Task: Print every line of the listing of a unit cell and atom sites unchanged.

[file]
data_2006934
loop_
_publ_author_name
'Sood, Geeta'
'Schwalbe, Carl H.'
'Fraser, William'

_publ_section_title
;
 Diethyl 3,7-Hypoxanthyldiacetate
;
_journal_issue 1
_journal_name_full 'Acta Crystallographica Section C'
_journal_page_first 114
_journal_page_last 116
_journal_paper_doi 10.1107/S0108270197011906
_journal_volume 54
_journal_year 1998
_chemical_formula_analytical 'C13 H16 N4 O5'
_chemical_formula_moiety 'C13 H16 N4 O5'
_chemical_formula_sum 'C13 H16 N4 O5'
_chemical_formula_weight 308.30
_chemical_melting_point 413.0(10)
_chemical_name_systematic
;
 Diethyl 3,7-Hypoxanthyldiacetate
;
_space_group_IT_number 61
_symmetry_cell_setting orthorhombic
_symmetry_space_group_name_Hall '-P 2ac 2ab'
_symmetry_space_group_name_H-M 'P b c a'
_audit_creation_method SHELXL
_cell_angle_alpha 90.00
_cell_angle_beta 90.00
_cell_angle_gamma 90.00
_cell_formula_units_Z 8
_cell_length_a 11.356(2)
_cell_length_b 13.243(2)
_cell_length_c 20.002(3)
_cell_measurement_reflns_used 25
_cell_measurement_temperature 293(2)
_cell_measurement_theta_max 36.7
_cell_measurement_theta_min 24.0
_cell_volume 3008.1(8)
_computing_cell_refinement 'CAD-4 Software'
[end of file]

data_2006934
loop_
_publ_author_name
'Sood, Geeta'
'Schwalbe, Carl H.'
'Fraser, William'

_publ_section_title
;
 Diethyl 3,7-Hypoxanthyldiacetate
;
_journal_issue 1
_journal_name_full 'Acta Crystallographica Section C'
_journal_page_first 114
_journal_page_last 116
_journal_paper_doi 10.1107/S0108270197011906
_journal_volume 54
_journal_year 1998
_chemical_formula_analytical 'C13 H16 N4 O5'
_chemical_formula_moiety 'C13 H16 N4 O5'
_chemical_formula_sum 'C13 H16 N4 O5'
_chemical_formula_weight 308.30
_chemical_melting_point 413.0(10)
_chemical_name_systematic
;
 Diethyl 3,7-Hypoxanthyldiacetate
;
_space_group_IT_number 61
_symmetry_cell_setting orthorhombic
_symmetry_space_group_name_Hall '-P 2ac 2ab'
_symmetry_space_group_name_H-M 'P b c a'
_audit_creation_method SHELXL
_cell_angle_alpha 90.00
_cell_angle_beta 90.00
_cell_angle_gamma 90.00
_cell_formula_units_Z 8
_cell_length_a 11.356(2)
_cell_length_b 13.243(2)
_cell_length_c 20.002(3)
_cell_measurement_reflns_used 25
_cell_measurement_temperature 293(2)
_cell_measurement_theta_max 36.7
_cell_measurement_theta_min 24.0
_cell_volume 3008.1(8)
_computing_cell_refinement 'CAD-4 Software'